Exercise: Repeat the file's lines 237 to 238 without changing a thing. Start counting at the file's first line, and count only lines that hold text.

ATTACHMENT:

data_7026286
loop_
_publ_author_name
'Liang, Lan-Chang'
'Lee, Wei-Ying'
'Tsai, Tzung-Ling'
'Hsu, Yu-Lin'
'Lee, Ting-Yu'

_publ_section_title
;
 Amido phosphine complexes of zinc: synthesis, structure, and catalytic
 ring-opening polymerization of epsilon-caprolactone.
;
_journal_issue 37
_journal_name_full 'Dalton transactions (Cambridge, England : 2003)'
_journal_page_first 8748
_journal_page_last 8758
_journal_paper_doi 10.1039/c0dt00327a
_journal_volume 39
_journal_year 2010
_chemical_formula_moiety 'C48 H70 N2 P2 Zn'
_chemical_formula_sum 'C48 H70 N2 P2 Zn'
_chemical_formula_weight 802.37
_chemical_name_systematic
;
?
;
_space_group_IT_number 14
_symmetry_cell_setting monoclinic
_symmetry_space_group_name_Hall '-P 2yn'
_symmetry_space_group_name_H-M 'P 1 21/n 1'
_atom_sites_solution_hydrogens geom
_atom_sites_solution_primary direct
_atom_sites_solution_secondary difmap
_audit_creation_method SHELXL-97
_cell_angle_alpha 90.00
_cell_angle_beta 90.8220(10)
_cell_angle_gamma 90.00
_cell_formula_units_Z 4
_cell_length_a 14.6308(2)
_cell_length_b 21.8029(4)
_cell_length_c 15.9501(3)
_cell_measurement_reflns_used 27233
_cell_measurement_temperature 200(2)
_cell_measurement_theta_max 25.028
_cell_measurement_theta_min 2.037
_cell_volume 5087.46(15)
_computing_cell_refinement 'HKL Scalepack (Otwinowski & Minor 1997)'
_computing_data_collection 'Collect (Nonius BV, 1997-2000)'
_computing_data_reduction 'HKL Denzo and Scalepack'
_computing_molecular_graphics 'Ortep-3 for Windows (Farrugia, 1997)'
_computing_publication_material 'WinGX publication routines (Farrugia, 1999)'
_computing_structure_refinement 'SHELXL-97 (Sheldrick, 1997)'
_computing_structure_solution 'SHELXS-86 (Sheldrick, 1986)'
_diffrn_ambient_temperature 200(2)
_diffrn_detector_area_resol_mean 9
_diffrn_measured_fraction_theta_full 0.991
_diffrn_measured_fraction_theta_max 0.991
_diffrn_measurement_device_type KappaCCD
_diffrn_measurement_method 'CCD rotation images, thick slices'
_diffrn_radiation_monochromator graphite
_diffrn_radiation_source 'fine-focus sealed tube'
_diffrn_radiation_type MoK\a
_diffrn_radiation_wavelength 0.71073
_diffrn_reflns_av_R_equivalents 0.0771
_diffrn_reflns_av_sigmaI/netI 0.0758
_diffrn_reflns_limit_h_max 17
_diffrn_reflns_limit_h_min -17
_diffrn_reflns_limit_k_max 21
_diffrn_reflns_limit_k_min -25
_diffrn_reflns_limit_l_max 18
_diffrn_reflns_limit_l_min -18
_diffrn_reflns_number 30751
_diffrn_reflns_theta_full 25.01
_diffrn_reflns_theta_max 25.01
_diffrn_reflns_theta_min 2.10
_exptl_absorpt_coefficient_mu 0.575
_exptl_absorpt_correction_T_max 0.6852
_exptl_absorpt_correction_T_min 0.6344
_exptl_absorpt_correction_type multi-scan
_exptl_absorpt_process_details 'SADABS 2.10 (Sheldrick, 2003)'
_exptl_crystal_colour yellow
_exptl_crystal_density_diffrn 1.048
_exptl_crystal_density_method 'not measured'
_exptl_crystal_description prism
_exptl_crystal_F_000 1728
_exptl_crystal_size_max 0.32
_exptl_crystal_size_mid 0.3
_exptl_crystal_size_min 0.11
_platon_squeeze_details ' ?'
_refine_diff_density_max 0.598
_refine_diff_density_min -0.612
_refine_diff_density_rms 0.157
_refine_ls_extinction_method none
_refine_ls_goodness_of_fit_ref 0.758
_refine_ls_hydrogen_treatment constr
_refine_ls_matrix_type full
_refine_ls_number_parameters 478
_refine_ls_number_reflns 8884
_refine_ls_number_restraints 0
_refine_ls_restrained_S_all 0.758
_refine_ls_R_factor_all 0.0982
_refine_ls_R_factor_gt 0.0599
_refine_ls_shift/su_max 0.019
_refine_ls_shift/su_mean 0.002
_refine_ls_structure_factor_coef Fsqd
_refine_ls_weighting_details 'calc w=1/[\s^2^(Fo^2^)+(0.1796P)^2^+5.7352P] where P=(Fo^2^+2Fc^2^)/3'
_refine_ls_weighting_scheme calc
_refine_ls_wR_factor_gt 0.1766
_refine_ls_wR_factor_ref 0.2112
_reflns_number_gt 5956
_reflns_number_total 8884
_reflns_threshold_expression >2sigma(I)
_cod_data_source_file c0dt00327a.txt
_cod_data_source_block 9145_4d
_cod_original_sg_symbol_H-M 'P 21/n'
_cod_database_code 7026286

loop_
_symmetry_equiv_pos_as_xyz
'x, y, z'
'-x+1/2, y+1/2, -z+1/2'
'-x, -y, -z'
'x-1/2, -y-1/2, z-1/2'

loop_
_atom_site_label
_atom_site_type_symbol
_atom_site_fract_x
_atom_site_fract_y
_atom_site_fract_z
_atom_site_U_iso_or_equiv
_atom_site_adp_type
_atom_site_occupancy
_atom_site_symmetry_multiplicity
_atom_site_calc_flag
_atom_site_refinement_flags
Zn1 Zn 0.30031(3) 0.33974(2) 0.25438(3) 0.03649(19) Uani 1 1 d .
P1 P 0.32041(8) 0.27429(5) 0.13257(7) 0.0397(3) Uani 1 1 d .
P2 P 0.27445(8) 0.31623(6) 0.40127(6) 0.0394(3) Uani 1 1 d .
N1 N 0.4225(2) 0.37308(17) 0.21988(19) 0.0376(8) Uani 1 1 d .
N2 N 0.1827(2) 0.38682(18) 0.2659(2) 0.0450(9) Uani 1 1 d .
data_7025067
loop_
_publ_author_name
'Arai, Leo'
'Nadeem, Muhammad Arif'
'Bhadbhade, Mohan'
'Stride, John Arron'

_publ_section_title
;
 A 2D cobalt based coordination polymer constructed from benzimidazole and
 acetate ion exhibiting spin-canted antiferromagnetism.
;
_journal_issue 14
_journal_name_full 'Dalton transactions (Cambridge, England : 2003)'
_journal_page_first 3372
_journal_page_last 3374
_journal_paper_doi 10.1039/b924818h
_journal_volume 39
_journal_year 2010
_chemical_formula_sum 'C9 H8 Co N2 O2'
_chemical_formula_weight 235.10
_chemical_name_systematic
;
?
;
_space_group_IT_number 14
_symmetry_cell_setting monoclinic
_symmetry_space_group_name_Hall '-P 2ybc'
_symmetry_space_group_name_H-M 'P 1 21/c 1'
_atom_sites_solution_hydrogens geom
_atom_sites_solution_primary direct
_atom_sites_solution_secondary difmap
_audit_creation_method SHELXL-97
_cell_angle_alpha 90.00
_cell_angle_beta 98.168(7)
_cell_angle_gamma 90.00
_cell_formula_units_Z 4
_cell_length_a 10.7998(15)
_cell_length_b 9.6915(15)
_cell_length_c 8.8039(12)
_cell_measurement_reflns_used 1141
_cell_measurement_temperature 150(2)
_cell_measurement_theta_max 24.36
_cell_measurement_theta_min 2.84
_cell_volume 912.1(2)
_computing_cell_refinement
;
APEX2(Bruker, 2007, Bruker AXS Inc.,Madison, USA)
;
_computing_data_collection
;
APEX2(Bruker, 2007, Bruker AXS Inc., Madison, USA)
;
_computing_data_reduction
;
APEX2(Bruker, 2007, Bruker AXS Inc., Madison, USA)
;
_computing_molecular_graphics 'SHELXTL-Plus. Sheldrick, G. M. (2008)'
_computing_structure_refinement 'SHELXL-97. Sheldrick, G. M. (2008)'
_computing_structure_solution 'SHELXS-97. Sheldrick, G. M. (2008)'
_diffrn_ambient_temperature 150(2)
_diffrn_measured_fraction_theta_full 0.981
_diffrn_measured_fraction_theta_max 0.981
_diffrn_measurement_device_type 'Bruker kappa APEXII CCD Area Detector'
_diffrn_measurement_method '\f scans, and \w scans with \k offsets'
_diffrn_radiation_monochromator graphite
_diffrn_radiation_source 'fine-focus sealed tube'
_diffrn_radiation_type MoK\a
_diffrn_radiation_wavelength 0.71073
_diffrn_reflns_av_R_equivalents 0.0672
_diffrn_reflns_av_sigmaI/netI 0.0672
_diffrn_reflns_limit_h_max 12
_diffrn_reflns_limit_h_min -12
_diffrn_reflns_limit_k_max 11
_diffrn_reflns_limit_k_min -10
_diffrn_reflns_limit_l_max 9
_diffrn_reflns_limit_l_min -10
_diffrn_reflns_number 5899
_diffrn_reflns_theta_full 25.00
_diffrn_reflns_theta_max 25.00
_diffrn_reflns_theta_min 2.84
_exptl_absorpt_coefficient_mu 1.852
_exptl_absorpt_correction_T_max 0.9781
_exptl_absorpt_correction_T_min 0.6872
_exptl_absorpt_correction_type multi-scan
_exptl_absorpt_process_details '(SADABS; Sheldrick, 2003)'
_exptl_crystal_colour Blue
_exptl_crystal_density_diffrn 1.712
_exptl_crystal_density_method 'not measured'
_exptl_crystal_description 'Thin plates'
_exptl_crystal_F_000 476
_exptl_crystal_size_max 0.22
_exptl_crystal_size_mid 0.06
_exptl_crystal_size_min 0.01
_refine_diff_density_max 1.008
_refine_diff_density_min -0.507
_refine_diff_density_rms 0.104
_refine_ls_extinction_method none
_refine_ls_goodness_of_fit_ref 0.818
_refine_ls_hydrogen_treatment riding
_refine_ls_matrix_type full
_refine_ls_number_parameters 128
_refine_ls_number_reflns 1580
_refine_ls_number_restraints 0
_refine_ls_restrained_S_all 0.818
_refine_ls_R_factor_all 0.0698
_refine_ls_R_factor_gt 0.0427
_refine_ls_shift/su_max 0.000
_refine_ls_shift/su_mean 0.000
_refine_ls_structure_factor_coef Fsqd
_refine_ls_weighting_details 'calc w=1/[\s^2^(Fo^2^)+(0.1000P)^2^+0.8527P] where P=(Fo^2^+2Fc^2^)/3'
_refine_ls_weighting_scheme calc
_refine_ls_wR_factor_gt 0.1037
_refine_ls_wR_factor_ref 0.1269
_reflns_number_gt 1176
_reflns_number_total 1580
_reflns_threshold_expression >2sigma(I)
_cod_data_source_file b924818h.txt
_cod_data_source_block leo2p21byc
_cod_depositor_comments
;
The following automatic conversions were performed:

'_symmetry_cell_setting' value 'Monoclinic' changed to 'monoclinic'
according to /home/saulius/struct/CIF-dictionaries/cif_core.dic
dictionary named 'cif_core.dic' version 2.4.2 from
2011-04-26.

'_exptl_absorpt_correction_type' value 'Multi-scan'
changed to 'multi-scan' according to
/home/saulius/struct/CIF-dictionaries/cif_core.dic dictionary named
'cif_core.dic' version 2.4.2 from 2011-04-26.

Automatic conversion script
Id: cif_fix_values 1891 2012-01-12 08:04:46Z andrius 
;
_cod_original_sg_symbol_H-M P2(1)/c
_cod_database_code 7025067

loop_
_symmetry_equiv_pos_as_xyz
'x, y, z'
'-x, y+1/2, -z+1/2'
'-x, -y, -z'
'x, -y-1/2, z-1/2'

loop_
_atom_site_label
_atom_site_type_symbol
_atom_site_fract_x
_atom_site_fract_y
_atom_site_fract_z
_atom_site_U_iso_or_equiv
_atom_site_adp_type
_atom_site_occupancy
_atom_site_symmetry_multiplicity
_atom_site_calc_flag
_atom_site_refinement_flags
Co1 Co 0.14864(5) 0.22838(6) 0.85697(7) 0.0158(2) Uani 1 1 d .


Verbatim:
_refine_diff_density_rms 0.104
_refine_ls_extinction_method none